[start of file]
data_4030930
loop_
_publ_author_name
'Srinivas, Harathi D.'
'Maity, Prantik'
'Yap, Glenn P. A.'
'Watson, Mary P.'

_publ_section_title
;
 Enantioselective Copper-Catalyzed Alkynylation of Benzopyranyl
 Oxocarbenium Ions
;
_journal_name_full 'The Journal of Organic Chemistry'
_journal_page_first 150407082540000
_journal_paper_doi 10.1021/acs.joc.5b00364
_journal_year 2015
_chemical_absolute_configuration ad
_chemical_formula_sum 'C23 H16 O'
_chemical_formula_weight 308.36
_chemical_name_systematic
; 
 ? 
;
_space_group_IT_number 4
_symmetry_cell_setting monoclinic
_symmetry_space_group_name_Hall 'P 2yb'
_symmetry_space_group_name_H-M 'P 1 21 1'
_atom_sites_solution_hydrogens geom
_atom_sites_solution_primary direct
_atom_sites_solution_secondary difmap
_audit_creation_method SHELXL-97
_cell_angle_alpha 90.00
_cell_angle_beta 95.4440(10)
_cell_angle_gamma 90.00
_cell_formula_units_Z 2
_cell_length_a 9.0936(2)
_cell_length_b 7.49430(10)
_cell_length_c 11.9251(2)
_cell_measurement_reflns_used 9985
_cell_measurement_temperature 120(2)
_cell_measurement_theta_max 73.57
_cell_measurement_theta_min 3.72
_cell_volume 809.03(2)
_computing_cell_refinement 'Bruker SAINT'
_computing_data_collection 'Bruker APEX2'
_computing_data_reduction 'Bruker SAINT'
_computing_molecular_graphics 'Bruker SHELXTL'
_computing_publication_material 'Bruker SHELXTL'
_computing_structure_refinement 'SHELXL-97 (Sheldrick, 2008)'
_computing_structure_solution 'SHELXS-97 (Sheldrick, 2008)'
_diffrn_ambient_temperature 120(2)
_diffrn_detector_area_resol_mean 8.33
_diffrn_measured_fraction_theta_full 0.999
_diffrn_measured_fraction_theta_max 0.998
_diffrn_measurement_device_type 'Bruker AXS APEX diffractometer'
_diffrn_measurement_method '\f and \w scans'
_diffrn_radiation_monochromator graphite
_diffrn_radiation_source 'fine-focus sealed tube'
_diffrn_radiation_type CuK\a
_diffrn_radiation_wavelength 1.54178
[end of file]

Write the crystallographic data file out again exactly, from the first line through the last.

data_4030930
loop_
_publ_author_name
'Srinivas, Harathi D.'
'Maity, Prantik'
'Yap, Glenn P. A.'
'Watson, Mary P.'

_publ_section_title
;
 Enantioselective Copper-Catalyzed Alkynylation of Benzopyranyl
 Oxocarbenium Ions
;
_journal_name_full 'The Journal of Organic Chemistry'
_journal_page_first 150407082540000
_journal_paper_doi 10.1021/acs.joc.5b00364
_journal_year 2015
_chemical_absolute_configuration ad
_chemical_formula_sum 'C23 H16 O'
_chemical_formula_weight 308.36
_chemical_name_systematic
; 
 ? 
;
_space_group_IT_number 4
_symmetry_cell_setting monoclinic
_symmetry_space_group_name_Hall 'P 2yb'
_symmetry_space_group_name_H-M 'P 1 21 1'
_atom_sites_solution_hydrogens geom
_atom_sites_solution_primary direct
_atom_sites_solution_secondary difmap
_audit_creation_method SHELXL-97
_cell_angle_alpha 90.00
_cell_angle_beta 95.4440(10)
_cell_angle_gamma 90.00
_cell_formula_units_Z 2
_cell_length_a 9.0936(2)
_cell_length_b 7.49430(10)
_cell_length_c 11.9251(2)
_cell_measurement_reflns_used 9985
_cell_measurement_temperature 120(2)
_cell_measurement_theta_max 73.57
_cell_measurement_theta_min 3.72
_cell_volume 809.03(2)
_computing_cell_refinement 'Bruker SAINT'
_computing_data_collection 'Bruker APEX2'
_computing_data_reduction 'Bruker SAINT'
_computing_molecular_graphics 'Bruker SHELXTL'
_computing_publication_material 'Bruker SHELXTL'
_computing_structure_refinement 'SHELXL-97 (Sheldrick, 2008)'
_computing_structure_solution 'SHELXS-97 (Sheldrick, 2008)'
_diffrn_ambient_temperature 120(2)
_diffrn_detector_area_resol_mean 8.33
_diffrn_measured_fraction_theta_full 0.999
_diffrn_measured_fraction_theta_max 0.998
_diffrn_measurement_device_type 'Bruker AXS APEX diffractometer'
_diffrn_measurement_method '\f and \w scans'
_diffrn_radiation_monochromator graphite
_diffrn_radiation_source 'fine-focus sealed tube'
_diffrn_radiation_type CuK\a
_diffrn_radiation_wavelength 1.54178